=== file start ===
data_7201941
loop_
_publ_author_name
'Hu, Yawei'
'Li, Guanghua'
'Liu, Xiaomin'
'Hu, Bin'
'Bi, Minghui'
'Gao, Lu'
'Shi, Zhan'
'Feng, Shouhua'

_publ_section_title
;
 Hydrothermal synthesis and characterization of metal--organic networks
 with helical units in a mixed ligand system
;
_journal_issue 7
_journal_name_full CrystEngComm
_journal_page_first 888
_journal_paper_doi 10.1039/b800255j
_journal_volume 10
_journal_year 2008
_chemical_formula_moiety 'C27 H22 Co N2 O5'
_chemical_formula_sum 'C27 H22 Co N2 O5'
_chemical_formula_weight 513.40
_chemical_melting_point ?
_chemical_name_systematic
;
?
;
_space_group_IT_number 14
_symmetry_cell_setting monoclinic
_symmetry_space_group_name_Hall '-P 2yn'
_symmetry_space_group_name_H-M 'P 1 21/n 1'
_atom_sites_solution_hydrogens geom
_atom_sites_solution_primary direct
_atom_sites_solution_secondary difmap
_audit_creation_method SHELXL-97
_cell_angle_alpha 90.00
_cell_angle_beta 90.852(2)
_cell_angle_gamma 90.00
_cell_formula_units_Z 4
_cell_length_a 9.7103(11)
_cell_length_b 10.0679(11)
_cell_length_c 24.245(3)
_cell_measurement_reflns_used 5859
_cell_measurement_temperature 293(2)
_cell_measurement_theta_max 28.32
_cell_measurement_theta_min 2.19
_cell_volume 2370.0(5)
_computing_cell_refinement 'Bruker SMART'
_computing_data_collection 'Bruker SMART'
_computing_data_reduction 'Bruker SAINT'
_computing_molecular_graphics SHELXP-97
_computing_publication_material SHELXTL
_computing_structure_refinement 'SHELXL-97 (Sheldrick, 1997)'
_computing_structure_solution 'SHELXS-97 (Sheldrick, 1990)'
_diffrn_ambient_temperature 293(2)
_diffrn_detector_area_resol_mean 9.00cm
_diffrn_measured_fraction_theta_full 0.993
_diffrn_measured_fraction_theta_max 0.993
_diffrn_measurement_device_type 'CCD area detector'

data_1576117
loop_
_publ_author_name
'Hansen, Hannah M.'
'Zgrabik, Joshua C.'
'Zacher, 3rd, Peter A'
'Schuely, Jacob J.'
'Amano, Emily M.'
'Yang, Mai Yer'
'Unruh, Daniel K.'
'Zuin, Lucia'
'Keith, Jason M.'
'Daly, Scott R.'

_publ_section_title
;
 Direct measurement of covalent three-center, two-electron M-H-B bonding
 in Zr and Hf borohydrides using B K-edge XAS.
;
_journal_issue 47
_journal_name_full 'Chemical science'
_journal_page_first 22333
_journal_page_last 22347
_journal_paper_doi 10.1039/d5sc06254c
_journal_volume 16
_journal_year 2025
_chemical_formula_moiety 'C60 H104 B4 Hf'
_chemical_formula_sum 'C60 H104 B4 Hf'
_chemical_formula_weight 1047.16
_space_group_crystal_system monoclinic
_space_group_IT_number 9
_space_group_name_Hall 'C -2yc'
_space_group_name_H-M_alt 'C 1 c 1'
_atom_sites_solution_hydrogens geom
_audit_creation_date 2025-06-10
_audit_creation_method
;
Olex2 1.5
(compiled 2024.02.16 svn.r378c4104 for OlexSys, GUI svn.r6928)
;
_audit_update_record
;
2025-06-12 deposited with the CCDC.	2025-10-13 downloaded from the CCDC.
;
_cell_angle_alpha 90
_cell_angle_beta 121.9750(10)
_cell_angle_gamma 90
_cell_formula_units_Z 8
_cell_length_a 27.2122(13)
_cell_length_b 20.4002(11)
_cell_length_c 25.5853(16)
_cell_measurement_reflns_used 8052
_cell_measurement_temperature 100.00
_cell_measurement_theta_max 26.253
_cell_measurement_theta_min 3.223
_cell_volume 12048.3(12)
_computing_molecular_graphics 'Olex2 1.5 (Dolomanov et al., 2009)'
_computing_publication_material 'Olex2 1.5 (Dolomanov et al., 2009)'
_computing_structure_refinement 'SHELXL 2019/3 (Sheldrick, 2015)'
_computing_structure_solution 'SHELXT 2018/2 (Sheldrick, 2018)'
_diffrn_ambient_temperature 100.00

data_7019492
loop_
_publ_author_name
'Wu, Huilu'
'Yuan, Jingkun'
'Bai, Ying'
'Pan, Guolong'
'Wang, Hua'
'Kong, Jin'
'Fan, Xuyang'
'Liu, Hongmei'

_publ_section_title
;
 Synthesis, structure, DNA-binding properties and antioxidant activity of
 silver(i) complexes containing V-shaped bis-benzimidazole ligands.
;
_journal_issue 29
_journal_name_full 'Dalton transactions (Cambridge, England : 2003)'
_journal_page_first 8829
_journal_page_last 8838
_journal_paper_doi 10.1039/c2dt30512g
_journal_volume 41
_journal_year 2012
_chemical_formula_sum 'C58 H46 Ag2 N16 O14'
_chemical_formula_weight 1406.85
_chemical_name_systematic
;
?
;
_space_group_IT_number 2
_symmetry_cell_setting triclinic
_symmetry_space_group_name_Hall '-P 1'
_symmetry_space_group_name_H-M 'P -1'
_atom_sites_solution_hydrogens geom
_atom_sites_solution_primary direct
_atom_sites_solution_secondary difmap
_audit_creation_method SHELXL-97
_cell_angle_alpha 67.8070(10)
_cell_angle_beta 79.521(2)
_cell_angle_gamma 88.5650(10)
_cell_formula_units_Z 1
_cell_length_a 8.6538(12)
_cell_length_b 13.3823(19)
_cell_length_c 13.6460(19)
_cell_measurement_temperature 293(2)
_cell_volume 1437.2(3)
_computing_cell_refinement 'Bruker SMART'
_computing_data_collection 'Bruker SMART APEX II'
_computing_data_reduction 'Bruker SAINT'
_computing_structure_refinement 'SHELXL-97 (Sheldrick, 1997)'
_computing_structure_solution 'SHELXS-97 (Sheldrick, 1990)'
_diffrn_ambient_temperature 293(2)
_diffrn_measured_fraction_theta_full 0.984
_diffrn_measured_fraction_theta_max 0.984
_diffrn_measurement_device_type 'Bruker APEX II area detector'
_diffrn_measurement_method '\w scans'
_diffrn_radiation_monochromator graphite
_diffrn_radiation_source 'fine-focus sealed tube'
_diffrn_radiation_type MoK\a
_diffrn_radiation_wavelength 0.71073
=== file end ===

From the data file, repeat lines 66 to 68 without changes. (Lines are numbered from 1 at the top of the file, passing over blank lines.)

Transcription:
'Hansen, Hannah M.'
'Zgrabik, Joshua C.'
'Zacher, 3rd, Peter A'